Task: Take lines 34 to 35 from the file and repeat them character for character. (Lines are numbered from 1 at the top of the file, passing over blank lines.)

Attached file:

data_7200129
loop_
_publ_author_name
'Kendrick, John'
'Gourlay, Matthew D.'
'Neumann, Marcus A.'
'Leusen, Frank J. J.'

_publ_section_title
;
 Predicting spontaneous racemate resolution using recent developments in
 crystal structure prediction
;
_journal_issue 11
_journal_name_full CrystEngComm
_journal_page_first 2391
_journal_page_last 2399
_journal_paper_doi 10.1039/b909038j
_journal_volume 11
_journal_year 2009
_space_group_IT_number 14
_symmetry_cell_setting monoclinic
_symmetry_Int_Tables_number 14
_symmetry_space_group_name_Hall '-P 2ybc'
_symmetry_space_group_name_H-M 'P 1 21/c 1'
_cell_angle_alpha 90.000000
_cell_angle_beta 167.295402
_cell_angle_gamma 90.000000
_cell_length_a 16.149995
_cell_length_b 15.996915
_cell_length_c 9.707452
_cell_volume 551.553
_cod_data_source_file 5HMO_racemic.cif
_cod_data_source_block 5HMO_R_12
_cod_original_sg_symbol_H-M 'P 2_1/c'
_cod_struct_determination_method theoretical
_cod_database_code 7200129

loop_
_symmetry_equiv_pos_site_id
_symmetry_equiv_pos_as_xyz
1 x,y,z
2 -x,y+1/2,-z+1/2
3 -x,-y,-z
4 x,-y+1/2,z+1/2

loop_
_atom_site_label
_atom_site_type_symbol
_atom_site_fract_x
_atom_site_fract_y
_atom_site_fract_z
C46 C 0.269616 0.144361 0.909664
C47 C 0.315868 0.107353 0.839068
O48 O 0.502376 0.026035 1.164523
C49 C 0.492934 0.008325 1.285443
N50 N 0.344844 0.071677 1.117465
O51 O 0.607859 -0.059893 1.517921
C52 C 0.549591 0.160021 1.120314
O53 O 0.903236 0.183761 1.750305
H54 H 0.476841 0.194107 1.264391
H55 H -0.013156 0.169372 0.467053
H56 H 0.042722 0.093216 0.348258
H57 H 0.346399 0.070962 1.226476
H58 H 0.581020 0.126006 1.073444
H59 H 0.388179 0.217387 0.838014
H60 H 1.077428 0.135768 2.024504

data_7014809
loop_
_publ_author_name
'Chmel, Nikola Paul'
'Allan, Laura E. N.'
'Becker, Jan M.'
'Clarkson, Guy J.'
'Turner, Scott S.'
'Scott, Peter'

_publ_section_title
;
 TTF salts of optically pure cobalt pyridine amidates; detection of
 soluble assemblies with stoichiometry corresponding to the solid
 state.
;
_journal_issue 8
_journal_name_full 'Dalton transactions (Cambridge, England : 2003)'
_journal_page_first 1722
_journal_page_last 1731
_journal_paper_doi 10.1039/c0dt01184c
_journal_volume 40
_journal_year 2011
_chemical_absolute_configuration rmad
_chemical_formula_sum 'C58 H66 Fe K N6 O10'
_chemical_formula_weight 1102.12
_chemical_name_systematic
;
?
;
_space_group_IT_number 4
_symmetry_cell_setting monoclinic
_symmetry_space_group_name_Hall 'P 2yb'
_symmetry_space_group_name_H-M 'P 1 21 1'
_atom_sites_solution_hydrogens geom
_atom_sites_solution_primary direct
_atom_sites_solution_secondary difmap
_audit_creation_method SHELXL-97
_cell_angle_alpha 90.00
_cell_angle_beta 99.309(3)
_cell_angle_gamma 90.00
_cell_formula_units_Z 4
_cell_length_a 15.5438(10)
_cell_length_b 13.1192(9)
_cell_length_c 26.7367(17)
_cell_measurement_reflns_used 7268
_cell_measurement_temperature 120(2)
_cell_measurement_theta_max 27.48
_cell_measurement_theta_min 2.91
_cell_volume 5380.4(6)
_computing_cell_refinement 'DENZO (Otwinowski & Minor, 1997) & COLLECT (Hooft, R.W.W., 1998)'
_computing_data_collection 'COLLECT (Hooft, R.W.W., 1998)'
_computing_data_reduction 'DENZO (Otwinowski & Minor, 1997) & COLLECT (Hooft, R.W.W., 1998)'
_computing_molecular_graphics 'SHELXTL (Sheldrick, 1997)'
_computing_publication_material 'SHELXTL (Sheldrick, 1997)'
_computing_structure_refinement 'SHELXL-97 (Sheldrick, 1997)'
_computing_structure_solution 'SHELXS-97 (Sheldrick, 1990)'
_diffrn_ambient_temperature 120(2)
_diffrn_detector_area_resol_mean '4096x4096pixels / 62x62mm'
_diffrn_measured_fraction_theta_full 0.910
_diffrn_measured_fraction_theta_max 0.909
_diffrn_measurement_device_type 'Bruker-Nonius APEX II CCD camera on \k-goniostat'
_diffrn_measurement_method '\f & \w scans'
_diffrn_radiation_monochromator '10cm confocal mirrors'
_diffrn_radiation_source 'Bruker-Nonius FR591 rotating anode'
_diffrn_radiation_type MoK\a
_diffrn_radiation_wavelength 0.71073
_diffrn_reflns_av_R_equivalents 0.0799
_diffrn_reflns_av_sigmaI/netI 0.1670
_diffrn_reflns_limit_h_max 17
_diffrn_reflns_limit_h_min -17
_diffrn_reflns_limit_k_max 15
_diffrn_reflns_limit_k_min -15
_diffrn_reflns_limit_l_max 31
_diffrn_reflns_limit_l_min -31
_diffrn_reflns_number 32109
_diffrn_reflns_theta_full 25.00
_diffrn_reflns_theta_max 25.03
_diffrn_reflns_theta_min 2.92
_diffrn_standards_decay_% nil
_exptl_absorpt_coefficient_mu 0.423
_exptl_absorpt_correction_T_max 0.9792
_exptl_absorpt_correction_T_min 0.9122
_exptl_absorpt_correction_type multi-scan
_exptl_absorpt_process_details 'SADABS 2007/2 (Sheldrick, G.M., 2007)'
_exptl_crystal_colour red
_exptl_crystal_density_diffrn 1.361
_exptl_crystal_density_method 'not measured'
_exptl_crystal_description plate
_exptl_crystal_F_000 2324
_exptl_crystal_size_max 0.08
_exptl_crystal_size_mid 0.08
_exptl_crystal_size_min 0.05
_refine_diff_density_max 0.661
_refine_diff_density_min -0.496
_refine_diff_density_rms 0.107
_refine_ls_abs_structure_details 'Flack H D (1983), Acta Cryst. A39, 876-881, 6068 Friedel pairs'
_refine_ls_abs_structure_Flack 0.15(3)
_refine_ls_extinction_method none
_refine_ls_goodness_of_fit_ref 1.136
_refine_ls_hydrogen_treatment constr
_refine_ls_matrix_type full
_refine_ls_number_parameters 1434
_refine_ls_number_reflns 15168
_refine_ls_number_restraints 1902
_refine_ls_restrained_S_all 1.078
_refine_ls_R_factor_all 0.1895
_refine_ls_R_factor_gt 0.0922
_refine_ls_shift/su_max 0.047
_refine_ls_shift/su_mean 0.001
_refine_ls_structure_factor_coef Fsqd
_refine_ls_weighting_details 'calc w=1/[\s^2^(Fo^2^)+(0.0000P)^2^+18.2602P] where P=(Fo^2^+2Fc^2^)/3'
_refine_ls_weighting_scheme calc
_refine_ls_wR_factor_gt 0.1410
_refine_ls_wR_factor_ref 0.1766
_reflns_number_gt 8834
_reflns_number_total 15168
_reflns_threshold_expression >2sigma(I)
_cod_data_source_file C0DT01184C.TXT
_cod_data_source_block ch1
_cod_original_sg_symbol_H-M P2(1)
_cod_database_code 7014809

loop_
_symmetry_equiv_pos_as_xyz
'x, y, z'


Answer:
_cod_original_sg_symbol_H-M 'P 2_1/c'
_cod_struct_determination_method theoretical